Opie and Lyla really should’ve worked. On paper, their story is romantic, beautiful, and sad. In execution, it was mind-numbingly dull, predictable, and unrealistic – and given the weird and wacky depths plumbed on this show, something had to be really off-the-wall wrong to not work in the context of the SOA universe.

However, Ryan Hurst did too good a job of playing up Opie’s depression and hopelessness in the wake of Donna’s passing.

The prospect of a two-dimensional character like Lyla being able to form a healthy and equitable relationship with him wasn’t believable.

Conversely, Winter Ave Zoli played Lyla as so blindly loyal and devoted to Opie that it made it frustrating to watch her try to fix a man who was so obviously broken beyond repair.

Their wedding should’ve felt like we were watching Opie turn a corner, and it was clearly meant to be a rare pure and happy occasion for SAMCRO. However, because Opie and Lyla’s relationship was such a snoozefest to begin with, there wasn’t any real payoff to seeing them tie the knot.

We all knew that Opie only had enough room in his heart for Donna, and watching him pledge allegiance to Lyla felt contrived – not something we can accuse SOA of very often, so it stuck out like a sore thumb.



One of the more esoteric and delightfully ambiguous characters gifted to us by Sons of Anarchy was United States Attorney Lincoln Potter.

He was a vicious, Machiavellian antagonist who had the guts to take down SAMCRO, the Real IRA and the Gallindo crew, and he very nearly pulled it off.

While he was ruthless in his methods (he despicably blackmailed Juice by threatening to tell the club the kid was bi-racial), he was so committed to and skilled at his job that we couldn’t help but be fascinated by him.

Plus, he was more or less on the same moral plane as most of the protagonists on SOA, and his character’s existence underscored one of the show’s central themes – heroes are just bad guys on good days and vice versa.

He remained largely unpredictable for almost the entirety of season 4, and never more delightfully so than when he foiled Nathan Hale’s development plans for Charming.

Never having liked the sleazy, greedy real estate mogul and just having seen all his plans to end organized crime in Charming come to a big fat nothing, Potter decides he needs a win. So he heads to the city council meeting where Hale is getting approval to build and reveals that one of Hale’s investors is extra shady.

He feigns moral outrage in a hilariously melodramatic soliloquy and rides off into the sunset knowing he at least accomplished that much.



Nero’s assistant and half-sister Carla was one of SOA’s more broken recurring characters. She was always pretty unstable, but it was still pretty horrific and disturbing that she was so obviously in love with her brother.

Honestly, that probably would’ve gone down better with SAMCRO than her interference in club business did. She tips a rival gang off about a possible leak within Diosa, and the ensuing fallout puts Jax in danger.

Gemma doesn’t take kindly to this and neither does Tara when Gemma reveals Carla’s role in Jax’s latest scrape. Also, Gemma desperately needed a way to deflect some of Tara’s anger off of her and onto someone else, and Carla was just the lady to step in.

Gemma tells the guys watching Carla to take a walk, and then she and Tara proceed to rough up Carla together.

Now, any scene featuring Gemma and Tara actually working together was usually welcome, but it was just kind of uncomfortable watching two women beat up another woman.

Tara was always the voice of reason and generally abhorred violence (she was right, given how things turned out), so this scene of her channeling her inner Gemma wasn’t fun. In fact, it was just kinda gross.



Gemma met Nero after having a few too many drinks one night and winding up sleeping at his place. She had no recollection of any of this when she woke up, so she was understandably surprised and terrified when she realized she had no idea where she was or whom she was with.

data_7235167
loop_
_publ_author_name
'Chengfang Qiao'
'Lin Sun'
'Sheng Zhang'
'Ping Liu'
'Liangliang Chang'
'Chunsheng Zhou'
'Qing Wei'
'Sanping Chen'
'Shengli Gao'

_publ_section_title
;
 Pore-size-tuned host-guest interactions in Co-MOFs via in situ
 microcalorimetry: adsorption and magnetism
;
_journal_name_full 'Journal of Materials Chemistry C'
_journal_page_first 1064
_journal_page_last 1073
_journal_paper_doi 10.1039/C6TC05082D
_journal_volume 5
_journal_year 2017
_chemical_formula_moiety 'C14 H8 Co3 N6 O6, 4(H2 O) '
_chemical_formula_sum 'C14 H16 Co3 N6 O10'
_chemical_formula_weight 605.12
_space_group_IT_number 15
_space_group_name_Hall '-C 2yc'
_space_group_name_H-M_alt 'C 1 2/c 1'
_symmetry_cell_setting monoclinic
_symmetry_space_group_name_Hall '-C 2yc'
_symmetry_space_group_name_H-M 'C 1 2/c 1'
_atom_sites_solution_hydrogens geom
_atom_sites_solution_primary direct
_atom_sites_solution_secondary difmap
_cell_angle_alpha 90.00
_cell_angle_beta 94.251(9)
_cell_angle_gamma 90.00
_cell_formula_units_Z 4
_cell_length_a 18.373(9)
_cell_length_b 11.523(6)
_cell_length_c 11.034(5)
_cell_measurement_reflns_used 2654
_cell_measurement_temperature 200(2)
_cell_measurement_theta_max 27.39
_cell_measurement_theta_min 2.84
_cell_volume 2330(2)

Also, given Gemma’s track record with men, we were kind of scared for her.

Gemma suffered extensive assault in the first four seasons of SOA, so we were sort of trained to expect anyone she was with to treat her like either a punching bag or a mother. Also, given Nero’s day job, it was easy for us to profile him into less of a nice guy than he ultimately turned out to be.

So when he sweetly talked Gemma off the ledge and seemed to almost like her crazy side, we kept wondering when the other shoe would drop.

However, it never really did. Nero just tried to be the best boyfriend, friend, and surrogate father that he could be for the final three seasons of the show.

The couple’s tragic end and Nero’s utter devastation at Gemma’s betrayal made us go back to this first scene in our head for refuge. It sticks out in a good way for being one of the few times someone took care of Gemma instead of the other way around.



In season 4, turmoil within the Sons and within the tenuous motorcycle-gang community at large reaches a peak, and Tara is faced with the reality that her sons cannot be allowed to grow up within such a warped values system.

Unfortunately, her revelation draws suspicion from Clay who’s worried that she’ll sacrifice the club in order to save herself and Jax from the lifestyle. Not to be outdone, he puts a hit out on Tara in an attempt to silence her.

It goes horribly awry and while that means that Tara survives, she suffers permanent nerve damage to one of her hands that basically cancels her career in medicine.

When Gemma gets word that Clay was responsible for the attempt on Tara's life and subsequent maiming, she confronts her husband with more rage and hatred than we’ve ever seen from either of them.

The two hurl venomous insults at each other until finally Clay starts hurting her. The scene left viewers horrified and actually kind of shocked.

Granted, we already knew that Clay was more than capable of being that violent, but this incident pushed him far beyond any redemption and marked the beginning of his final descent into super-villainy.

We all knew he had it in him, but meeting his evil face-to-face was more chilling than we could’ve ever expected.



Sons of Anarchy made it very clear from the start that despite moments of levity and hope, audiences were watching a Shakespearean tragedy unfold before them. To quote another epic: “If you think this story has a happy ending, you haven’t been paying attention.

As the show drew to a close, the Hamlet parallels grew more and more clearly defined. Once Jax ended Gemma’s life, his path in the finale seemed pretty well laid out, but… we still had a little hope he’d find some way around it.

However, those hopes were dashed by a Mac truck driven by Milo, Gemma’s long-haul friend from the previous episode.